Boulter appropriately draws from Corbiere v. Canada (Minister of Indian and Northern Affairs) ,  S.C.R. 203, in identifying the defining characteristics of the enumerated and analogous grounds to be actual or constructive immutability. To quote from Corbiere, the grounds are those “that we cannot change or that the government has no legitimate interest in expecting us to change to receive equal treatment under the law.” Where Boulter (and, by implication, Kapp) go awry is in their failure to to recognize that poverty is a condition that is very difficult to change, at least for a significant period of time. People cannot “enter and leave poverty”, as if through an ever-swinging door, with ease and regularity.
Immutability and the “Culture of Poverty”
Indeed, poverty may be practically immutable for some, a reality well-documented by a number of sociologists. Perhaps most notably, Professor Oscar Lewis attributes this immutability to the “culture of poverty”, which denotes a systemic phenomenon in which people unwittingly perpetuate their disadvantage by developing and upholding certain norms, values, beliefs, and self-concepts. These include early sexual activity, unmarried parenthood, early marriage, single-parent households, and an emphasis on gratification in the present rather than future. Combined, these circumstances may facilitate strong feelings of marginality, helplessness, and dependency in the poor, all of which remain over time as the culture of poverty is transmitted from one generation to the next.
The culture may be at its most pervasive among people multiply displaced by being both impoverished and disabled, a visible minority, a recent immigrant, a single parent, or any combination or these or other characteristics. In 2001, for example, while the poverty rate for the entire population of Nova Scotia was 17%, that rate was 23% among the disabled, 35% among visible minorities, 46% among recent immigrants, and 52% among single parent families with children under eighteen years of age.
Essentially, the culture of poverty, particularly among the doubly and triply displaced, perpetuates widespread unemployment and social immobility, preventing people from overcoming their economic disadvantage. Thus, many members of the underclass, by virtue of the immutability of their condition, are not materially distinct from other marginalized groups afforded protection from discrimination under s. 15. For the Boulter and Kapp courts to have taken judicial notice of well-substantiated sociological theories like those espoused by Oscar Lewis would have led to a more apt classification of poverty as an analogous ground for Charter protection.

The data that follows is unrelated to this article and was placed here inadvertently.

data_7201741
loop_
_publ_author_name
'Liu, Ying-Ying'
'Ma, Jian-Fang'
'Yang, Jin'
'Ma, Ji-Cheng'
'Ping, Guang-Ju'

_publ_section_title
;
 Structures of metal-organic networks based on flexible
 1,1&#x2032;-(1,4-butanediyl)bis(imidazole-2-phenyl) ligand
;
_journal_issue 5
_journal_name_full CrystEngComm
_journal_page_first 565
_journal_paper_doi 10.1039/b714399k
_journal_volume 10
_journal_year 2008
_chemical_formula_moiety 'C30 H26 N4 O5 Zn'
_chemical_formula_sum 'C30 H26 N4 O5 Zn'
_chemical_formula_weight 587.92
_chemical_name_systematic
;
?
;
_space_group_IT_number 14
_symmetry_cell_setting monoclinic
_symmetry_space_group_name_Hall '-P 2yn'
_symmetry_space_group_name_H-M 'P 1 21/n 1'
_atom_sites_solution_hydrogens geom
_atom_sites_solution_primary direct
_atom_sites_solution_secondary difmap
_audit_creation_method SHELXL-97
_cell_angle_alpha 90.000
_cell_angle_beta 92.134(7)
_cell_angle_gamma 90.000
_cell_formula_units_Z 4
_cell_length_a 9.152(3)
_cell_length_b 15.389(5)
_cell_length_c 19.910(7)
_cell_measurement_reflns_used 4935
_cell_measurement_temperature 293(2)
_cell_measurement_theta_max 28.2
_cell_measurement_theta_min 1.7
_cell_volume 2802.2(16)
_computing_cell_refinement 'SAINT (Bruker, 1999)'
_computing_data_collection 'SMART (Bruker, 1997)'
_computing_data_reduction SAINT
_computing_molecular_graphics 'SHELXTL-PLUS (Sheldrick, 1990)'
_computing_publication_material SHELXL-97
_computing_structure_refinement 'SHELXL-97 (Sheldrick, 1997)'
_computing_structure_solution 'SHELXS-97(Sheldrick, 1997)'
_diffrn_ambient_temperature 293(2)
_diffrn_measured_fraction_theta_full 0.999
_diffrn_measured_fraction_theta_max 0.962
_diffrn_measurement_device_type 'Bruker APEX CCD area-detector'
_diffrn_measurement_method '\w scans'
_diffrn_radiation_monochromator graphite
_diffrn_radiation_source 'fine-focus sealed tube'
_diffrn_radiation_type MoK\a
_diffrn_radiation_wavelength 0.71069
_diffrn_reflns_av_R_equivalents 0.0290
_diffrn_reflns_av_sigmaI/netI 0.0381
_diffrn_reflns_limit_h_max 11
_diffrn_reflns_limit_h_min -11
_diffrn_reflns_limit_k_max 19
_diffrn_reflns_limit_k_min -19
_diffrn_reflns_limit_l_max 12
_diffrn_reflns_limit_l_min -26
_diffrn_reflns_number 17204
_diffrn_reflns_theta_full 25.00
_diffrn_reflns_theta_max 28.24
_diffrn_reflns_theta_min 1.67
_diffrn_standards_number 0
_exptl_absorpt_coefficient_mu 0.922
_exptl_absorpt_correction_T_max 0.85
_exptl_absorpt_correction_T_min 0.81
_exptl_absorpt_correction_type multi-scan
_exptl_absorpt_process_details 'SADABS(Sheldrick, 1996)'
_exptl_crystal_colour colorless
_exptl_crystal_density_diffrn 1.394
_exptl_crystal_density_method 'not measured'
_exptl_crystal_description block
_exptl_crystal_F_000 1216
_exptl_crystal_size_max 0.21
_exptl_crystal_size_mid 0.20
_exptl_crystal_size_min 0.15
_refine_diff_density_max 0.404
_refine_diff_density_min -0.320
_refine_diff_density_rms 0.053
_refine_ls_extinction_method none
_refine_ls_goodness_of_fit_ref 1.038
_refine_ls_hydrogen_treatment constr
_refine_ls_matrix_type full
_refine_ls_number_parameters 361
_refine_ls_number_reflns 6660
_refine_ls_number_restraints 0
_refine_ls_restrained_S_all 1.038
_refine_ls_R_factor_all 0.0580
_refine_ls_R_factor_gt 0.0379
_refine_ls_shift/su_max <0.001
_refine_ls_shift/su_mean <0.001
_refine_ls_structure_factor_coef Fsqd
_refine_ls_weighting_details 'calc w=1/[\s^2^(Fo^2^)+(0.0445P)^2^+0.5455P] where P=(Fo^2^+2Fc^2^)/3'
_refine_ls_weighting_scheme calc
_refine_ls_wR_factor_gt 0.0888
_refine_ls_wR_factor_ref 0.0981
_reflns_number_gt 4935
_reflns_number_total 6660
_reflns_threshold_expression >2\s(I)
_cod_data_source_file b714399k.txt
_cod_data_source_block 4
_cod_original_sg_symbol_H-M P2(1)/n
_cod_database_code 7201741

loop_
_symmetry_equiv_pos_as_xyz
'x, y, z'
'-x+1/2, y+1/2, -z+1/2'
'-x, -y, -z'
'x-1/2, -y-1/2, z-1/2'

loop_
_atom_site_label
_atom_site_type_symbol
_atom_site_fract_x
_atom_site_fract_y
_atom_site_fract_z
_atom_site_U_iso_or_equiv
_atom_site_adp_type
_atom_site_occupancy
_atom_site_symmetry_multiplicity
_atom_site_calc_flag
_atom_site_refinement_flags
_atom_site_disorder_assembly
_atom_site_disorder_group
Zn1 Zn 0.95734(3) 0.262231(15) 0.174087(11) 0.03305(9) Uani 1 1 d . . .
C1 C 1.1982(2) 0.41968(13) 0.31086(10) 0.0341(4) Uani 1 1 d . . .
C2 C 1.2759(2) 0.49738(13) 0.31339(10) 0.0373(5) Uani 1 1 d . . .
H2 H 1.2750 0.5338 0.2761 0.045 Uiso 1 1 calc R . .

(As an aside, to do so would also have followed the Supreme Court’s own practice of challenging traditional standards of judicial notice by accepting social science theory as legislative fact. Notably, in Moge v. Moge,  3 S.C.R. 813, L’Heureux-Dube J for the SCC cites extensive social science data in making her assessment of the various disadvantages incurred and advantages conferred to men and women post-divorce. She finds that “judicial notice should be taken of such [social science] studies, subject to other expert evidence which may bear on them, as background information at the very least.”)
In sum, the Kapp ruling, despite its otherwise commendable additions to the s. 15 jurisprudence, would seem to preclude many from seeking constitutional redress for discrimination based on their economic status. This may not yet be the final word, however, as the appellants in Boulter are currently seeking leave to appeal to the Supreme Court of Canada. Let us hope that if the SCC grants leave, it will pay deference to the unfortunate fact that the American (or Canadian) Dream may be no more than a pipe-dream for those in poverty.